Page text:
In awe of Whom Francis signifies

GOTCHA - Jarius Bondoc - The Philippine Star

Forgetfully leaving her cell phone in the taxi ride home to Pasig City last week, Erwina thought she had lost it forever. But one Albert Julaton, who took the same cab later, found and gave it back.

Albert had sat on the unit and at once knew someone was missing it. Doubting the cabbie to return it, he thought of dropping by Ramon Tulfo’s DWIZ radio show also in Pasig. Then Erwina called, and they set to meet the next morning at a nearby mall.

Erwina went twice but didn’t see any Albert. Her subsequent phone calls were unanswered. Yet she felt from the voice that she was dealing with a good man, so she assured herself that the phone battery might have gone dead. A friend, then Erwina’s daughter tried calling the next day. To both, Albert answered in Tagalog, “Sorry po, Ma’am, I am still raising the transport fare to get there.” He was to come from Sta. Cruz, which they thought to be the district in Manila easily reached by cheap jitney, so the fare was no big deal to reimburse. Albert’s Sta. Cruz turned out to be the capital of Laguna — 92 km or an hour-and-a-half, P220 bus ride away.

Three days later Erwina finally got her phone back, and with it her faith in the goodness of the common man. Albert was most apologetic for the delay. “Peksman po,” he swore, crossing his heart, “I never thought of keeping it.” A tricycle driver, he had run errands that needed a taxi shuttle to the bus station. Getting home that night, his pre-teen son asked him about the phone, and he narrated having found it lying around. (A flood two years ago had busted a personal cell phone that he shared with the boy.) “Return it,” the son smiled. Albert worked overtime for two nights to raise the P440 round-trip fare and a day’s earning to be lost in traveling back to Pasig. He wouldn’t accept any reimbursement or reward for his good deed.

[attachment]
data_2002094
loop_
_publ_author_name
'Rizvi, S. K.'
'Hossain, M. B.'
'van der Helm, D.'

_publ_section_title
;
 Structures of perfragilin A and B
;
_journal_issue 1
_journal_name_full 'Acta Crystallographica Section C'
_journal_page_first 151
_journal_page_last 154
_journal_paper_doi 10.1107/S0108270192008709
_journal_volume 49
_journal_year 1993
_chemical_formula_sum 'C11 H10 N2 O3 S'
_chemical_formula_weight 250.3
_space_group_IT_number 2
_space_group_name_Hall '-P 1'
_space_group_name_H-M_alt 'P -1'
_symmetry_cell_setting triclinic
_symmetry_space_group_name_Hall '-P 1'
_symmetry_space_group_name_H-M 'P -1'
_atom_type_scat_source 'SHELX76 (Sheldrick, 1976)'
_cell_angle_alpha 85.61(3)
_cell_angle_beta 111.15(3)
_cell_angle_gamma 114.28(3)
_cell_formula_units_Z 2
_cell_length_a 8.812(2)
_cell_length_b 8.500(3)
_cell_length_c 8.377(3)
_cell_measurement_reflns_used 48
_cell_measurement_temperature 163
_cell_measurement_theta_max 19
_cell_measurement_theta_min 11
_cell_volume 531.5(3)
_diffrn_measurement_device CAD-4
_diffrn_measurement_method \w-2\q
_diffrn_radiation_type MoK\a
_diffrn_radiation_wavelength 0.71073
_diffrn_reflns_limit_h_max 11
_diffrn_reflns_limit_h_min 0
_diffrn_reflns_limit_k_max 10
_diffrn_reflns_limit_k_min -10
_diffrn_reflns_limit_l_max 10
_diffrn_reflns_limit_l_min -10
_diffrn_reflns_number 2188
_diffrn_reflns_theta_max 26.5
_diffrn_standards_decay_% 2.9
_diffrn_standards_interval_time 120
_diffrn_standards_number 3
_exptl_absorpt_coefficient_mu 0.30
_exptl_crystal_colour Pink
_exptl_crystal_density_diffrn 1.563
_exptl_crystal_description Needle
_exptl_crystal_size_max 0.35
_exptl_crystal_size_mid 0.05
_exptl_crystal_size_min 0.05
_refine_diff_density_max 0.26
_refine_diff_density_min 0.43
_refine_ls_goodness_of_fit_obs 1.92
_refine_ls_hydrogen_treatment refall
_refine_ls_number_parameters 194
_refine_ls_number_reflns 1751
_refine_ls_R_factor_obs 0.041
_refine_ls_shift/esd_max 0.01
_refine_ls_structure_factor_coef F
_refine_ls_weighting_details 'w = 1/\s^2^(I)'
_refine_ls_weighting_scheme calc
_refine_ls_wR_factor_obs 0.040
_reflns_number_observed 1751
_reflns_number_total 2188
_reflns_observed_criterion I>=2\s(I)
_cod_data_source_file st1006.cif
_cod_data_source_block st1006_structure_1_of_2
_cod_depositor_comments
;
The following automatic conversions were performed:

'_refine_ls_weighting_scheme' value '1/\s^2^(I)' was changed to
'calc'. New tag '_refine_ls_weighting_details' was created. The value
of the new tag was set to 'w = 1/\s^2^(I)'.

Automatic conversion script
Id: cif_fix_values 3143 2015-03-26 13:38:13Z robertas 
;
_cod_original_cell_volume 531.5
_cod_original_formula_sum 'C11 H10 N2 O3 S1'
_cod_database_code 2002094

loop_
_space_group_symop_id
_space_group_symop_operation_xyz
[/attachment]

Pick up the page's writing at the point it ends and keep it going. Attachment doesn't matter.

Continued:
Albert knows the virtue of honesty, and the value of teaching it to his son. Such spirit will live forever, Erwina shares on Facebook on the eve of Pope Francis’ visit to the Philippines.

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Not only honest common believers uncontrollably shed tears in the presence of the Pope. When John Paul II’s Pope-mobile passed by during his 1995 visit to Manila, tough broadcasters abruptly stopped reporting live, dropped to their knees, and sobbed. Soldiers guarding the route stood at attention, but with tears rolling down their cheek. There were no major crimes during JP-II’s five-day stay.

The phenomenon is not from charisma alone. And it can only be two-way. As with Francis today, John Paul exuded “interiority.” Benedict XVI explains it from Augustinian theology as the seeming ability to gaze into a person’s soul. There’s also the front-left part of the brain that scientists recently confirmed to be the repository of belief and hope in God. Could it be that, upon the healing preacher’s touch on the forehead, those being re-baptized in the Holy Spirit are “slain,” that is, fall like a log or cry for long minutes in extreme joy and peace?